Storm Pattern

Greg Pape, Author University of Pittsburgh Press $0 (80p) ISBN 978-0-8229-3708-1
Pape ( Black Branches ) portrays the American Southwest as a study in contrasts. Ravens ride thermals while bombers streak the azure sky with contrails. His quest for the Native American artifacts buried by modern technology is elegiac, often ironic. In one poem the speaker hears the spirit of a long-gone tribe sing the beauty of a river that has become ``an open sewer'' and celebrates the image of a human hand outlined with ochre paint on a canyon wall. Pape's poems are crowded with such discoveries, some ancient--a potsherd bearing the fingerprints of its maker--and some modern--a cherished Navajo rug in the traditional style known as Storm Pattern. In this title poem, the weaver's pleasure in working with her hands is no solace when the government forces her to sell oil- and uranium-rich land. Other poems take us to different locales--a Chinese restaurant in Los Angeles, the Miami River; at their dullest, these are merely diary entries. Pape's most compelling poems are meditations on nature (``A single bird / tries a note, and soon the trees / are full of persuasion'') and, like Native American storytelling, are deceptively simple. (June)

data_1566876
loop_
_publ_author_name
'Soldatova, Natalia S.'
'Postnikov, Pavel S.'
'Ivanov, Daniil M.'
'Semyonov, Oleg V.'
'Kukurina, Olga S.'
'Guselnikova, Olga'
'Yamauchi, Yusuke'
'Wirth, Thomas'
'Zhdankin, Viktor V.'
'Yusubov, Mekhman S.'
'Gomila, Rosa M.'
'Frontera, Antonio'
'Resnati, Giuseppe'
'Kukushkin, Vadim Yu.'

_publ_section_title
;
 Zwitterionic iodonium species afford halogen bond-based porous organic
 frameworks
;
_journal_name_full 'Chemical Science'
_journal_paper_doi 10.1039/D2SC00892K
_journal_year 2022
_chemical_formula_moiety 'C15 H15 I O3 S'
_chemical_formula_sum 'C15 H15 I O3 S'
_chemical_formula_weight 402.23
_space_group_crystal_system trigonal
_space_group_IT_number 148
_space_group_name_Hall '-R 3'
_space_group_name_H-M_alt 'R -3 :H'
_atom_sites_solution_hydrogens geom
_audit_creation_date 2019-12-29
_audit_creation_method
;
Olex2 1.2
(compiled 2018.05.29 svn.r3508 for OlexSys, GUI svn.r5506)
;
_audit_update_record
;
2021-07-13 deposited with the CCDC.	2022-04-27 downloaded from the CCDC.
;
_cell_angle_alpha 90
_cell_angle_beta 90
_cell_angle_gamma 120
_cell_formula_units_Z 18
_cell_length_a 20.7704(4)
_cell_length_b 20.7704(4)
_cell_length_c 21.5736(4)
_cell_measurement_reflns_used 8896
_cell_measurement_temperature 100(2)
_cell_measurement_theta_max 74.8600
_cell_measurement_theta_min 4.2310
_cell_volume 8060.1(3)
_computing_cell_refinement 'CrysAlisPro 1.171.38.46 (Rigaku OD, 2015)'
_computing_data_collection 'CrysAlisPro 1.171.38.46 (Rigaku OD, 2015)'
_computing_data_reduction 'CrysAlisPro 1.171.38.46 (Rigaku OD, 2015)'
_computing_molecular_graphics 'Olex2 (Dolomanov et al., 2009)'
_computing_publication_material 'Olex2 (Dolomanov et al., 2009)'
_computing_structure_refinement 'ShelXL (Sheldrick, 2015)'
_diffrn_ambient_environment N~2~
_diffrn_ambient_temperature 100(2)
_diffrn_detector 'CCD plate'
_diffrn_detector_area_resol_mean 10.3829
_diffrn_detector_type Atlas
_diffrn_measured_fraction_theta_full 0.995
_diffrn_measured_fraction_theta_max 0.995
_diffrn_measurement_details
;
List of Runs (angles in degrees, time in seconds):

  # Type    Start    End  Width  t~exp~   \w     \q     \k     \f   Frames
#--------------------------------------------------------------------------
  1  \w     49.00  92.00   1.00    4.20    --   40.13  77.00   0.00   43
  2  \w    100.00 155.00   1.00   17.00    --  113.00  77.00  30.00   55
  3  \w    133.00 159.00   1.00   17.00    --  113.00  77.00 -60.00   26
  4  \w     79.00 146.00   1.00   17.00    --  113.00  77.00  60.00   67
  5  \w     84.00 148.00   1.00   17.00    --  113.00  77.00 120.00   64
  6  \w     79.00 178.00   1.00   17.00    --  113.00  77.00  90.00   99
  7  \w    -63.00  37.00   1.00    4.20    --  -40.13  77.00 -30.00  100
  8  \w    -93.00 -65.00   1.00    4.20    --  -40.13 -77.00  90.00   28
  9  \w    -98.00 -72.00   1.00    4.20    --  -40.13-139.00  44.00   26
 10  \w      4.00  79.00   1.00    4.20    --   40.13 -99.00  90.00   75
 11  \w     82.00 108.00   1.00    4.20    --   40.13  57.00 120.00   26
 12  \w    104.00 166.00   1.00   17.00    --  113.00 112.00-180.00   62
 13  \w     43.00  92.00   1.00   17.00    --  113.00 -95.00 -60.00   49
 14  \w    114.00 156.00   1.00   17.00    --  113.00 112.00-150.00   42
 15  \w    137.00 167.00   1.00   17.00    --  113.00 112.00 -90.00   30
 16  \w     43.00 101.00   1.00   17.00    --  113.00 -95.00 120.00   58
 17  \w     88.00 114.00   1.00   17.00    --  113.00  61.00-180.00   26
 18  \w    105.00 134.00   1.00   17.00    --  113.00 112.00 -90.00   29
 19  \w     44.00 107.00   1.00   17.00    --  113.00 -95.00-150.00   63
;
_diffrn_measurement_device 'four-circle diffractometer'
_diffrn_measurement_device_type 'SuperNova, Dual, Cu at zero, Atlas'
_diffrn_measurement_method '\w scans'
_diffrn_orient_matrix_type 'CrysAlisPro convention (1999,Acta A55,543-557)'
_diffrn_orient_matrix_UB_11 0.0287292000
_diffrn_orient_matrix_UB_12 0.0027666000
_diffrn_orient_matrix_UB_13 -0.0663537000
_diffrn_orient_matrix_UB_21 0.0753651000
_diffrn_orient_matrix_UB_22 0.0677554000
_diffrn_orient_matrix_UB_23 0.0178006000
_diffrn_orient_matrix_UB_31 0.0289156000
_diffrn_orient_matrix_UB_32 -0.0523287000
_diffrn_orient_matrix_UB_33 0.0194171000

Reviewed on: 01/01/1992
Release date: 01/01/1992
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